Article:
You will also want to make sure to add on some sunscreen before you arrive. This will help protect you from the intense sun all year long.
You will find five different trails. Each one has a theme with plants related to that type of desert setting. They are all different and allow you to easily explore this garden that covers more than 55 acres.
Along the way, you will get the chance to see more than 50,000 plants and almost 500 rare and endangered species.
The five trails include:
1. The Sonoran Desert Nature Loop Trail
2. Center for Living Desert Trail
3. Desert Discover Loop Trail
4. Harriet K. Maxwell Desert Wildflower Loop Trail
5. Plants & People of the Sonoran Desert Trail Loop
Each of these trails highlight a different part of the desert world that we live in every day. These trails range from about .25 miles to .75 miles depending on which one you walk on. These trails are not paved but they are even with a few small bumps along the way.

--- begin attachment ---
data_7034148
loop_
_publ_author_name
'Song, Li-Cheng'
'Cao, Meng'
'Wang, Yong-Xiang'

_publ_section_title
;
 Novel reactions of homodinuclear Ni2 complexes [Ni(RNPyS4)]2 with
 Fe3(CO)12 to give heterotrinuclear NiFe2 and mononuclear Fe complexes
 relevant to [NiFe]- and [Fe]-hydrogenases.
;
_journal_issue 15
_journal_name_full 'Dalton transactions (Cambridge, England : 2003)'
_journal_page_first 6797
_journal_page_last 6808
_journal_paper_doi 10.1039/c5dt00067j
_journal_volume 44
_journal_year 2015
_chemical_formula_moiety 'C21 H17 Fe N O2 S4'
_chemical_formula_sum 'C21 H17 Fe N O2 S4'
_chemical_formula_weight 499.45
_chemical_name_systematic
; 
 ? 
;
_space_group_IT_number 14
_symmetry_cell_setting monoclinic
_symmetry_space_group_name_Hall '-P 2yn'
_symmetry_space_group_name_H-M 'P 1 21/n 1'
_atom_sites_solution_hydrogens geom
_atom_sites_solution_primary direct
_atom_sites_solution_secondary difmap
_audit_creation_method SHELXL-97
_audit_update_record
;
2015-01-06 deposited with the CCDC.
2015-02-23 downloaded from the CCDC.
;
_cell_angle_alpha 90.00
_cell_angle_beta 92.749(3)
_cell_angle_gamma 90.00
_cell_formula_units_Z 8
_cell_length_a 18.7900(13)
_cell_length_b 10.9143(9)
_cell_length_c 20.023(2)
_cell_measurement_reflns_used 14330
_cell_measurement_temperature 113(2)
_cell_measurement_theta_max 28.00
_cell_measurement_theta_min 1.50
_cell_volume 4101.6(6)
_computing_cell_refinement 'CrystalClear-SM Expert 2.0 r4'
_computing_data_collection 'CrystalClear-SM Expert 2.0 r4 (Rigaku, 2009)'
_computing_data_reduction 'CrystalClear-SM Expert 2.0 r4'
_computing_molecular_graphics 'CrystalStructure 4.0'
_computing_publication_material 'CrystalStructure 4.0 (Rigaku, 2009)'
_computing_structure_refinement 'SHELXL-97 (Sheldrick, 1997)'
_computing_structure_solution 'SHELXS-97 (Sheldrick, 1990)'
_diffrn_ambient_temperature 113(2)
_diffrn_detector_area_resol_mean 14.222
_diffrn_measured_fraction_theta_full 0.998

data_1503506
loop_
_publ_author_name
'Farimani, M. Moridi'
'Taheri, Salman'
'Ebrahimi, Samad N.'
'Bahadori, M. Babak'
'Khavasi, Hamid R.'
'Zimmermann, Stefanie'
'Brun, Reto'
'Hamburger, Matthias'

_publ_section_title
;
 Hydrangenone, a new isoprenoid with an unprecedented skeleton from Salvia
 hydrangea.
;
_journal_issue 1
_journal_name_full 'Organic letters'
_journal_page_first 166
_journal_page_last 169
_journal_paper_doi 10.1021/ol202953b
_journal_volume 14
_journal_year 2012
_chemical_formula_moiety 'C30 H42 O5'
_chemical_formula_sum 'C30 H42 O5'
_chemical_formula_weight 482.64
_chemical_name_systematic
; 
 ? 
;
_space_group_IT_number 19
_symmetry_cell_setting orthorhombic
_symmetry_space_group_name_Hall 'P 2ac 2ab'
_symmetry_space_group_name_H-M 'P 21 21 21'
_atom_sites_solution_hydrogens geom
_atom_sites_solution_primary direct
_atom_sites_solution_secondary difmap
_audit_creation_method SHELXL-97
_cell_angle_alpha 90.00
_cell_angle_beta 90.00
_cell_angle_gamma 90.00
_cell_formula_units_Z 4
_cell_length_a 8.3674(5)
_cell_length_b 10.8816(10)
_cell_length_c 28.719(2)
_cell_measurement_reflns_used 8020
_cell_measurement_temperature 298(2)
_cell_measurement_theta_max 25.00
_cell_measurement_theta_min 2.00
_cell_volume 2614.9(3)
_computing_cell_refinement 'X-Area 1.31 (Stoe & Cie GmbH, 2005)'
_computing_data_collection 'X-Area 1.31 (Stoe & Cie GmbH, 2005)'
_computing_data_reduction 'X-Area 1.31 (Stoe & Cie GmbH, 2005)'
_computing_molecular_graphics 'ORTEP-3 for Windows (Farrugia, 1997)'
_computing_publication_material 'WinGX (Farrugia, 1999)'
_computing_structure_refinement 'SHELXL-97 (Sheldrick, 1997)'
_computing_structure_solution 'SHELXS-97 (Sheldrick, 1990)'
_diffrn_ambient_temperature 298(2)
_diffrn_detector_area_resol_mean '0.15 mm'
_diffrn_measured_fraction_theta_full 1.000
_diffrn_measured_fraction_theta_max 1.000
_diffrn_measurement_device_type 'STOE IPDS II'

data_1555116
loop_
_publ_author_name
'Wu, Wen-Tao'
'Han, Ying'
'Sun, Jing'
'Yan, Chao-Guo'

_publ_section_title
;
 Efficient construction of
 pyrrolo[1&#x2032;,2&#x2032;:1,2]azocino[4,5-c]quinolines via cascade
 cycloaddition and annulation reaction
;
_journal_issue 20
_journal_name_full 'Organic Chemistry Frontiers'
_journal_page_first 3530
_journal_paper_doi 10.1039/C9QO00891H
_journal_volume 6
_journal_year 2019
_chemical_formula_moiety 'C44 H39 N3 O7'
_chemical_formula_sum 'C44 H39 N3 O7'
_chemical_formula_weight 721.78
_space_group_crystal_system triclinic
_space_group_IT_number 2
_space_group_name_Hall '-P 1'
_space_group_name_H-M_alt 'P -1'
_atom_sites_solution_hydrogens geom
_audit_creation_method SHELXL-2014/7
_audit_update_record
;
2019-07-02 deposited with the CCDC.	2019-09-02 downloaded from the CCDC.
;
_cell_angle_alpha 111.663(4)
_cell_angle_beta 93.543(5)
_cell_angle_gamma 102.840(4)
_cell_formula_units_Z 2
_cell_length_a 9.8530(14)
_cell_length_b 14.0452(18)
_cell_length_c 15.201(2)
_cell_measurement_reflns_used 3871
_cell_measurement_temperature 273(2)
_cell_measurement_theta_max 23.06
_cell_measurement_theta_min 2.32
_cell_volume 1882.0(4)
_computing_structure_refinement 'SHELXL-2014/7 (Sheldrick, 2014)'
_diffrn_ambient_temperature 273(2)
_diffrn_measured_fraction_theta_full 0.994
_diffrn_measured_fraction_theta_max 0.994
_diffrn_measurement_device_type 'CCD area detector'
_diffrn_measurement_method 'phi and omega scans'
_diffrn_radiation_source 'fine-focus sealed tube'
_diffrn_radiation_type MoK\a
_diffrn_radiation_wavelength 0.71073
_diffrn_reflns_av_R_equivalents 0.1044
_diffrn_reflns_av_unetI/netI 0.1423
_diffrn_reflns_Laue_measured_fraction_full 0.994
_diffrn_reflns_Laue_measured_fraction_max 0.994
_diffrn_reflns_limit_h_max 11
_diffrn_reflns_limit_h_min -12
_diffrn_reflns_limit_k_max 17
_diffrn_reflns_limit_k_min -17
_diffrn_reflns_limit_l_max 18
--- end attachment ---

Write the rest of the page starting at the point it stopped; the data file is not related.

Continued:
If you are visiting with kids, they will love the "Desert Detective Bingo" game. Ask about it when you enter the garden. You kids will get a surprise gift if they find everything.
The Butterfly Exhibit is one of our favorites. It's only open for a limited period in the spring and late fall when the butterflies are migrating through this part of the world.
Plants and flower in this section attract them and help them stay strong as they make their journey from Canada back to Mexico.
While this exhibit is free, you do need to add a reservation time to your tickets when you book online. Since it's so popular, they try to limit the number of people in here at one time so everyone can enjoy the beauty of the butterflies as they make their way through this area.
There are two restaurants near the Desert Botanical Gardens.
Patio Café: The first is the Patio Café. This café has a nice, relaxed feel to it and is a grab and go type of restaurant with sandwiches, salads, and deserts. There is still a good assortment of choices, but it isn't extensive. There is a kid's menu with a few options for your little ones. You can only access this restaurant from inside the gardens.